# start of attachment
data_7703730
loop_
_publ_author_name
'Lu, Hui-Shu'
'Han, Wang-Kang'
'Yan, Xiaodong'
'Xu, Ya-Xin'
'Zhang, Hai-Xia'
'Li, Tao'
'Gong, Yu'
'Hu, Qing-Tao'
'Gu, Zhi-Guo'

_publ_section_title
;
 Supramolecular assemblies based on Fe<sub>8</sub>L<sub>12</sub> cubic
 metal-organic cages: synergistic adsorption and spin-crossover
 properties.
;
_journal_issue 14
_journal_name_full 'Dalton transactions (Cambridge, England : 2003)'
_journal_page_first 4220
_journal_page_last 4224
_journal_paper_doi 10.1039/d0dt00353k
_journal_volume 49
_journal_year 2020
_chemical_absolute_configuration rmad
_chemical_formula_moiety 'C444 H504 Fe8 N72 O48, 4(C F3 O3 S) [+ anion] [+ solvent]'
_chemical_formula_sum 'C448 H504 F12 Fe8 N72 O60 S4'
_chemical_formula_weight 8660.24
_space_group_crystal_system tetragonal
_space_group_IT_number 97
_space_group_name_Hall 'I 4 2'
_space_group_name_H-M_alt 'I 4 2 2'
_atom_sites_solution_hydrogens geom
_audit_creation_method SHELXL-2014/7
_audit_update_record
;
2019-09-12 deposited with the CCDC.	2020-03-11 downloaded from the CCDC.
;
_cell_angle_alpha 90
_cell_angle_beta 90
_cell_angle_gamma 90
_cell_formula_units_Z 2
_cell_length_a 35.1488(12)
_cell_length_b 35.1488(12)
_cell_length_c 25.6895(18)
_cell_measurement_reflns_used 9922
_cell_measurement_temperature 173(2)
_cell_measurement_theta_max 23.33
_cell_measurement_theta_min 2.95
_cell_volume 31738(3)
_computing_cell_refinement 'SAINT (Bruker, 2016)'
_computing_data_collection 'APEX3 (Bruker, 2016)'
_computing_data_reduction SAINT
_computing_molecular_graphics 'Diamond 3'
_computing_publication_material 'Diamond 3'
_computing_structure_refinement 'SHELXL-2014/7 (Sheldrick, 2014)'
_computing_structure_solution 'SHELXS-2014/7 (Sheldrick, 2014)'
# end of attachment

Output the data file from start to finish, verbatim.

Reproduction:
data_7703730
loop_
_publ_author_name
'Lu, Hui-Shu'
'Han, Wang-Kang'
'Yan, Xiaodong'
'Xu, Ya-Xin'
'Zhang, Hai-Xia'
'Li, Tao'
'Gong, Yu'
'Hu, Qing-Tao'
'Gu, Zhi-Guo'

_publ_section_title
;
 Supramolecular assemblies based on Fe<sub>8</sub>L<sub>12</sub> cubic
 metal-organic cages: synergistic adsorption and spin-crossover
 properties.
;
_journal_issue 14
_journal_name_full 'Dalton transactions (Cambridge, England : 2003)'
_journal_page_first 4220
_journal_page_last 4224
_journal_paper_doi 10.1039/d0dt00353k
_journal_volume 49
_journal_year 2020
_chemical_absolute_configuration rmad
_chemical_formula_moiety 'C444 H504 Fe8 N72 O48, 4(C F3 O3 S) [+ anion] [+ solvent]'
_chemical_formula_sum 'C448 H504 F12 Fe8 N72 O60 S4'
_chemical_formula_weight 8660.24
_space_group_crystal_system tetragonal
_space_group_IT_number 97
_space_group_name_Hall 'I 4 2'
_space_group_name_H-M_alt 'I 4 2 2'
_atom_sites_solution_hydrogens geom
_audit_creation_method SHELXL-2014/7
_audit_update_record
;
2019-09-12 deposited with the CCDC.	2020-03-11 downloaded from the CCDC.
;
_cell_angle_alpha 90
_cell_angle_beta 90
_cell_angle_gamma 90
_cell_formula_units_Z 2
_cell_length_a 35.1488(12)
_cell_length_b 35.1488(12)
_cell_length_c 25.6895(18)
_cell_measurement_reflns_used 9922
_cell_measurement_temperature 173(2)
_cell_measurement_theta_max 23.33
_cell_measurement_theta_min 2.95
_cell_volume 31738(3)
_computing_cell_refinement 'SAINT (Bruker, 2016)'
_computing_data_collection 'APEX3 (Bruker, 2016)'
_computing_data_reduction SAINT
_computing_molecular_graphics 'Diamond 3'
_computing_publication_material 'Diamond 3'
_computing_structure_refinement 'SHELXL-2014/7 (Sheldrick, 2014)'
_computing_structure_solution 'SHELXS-2014/7 (Sheldrick, 2014)'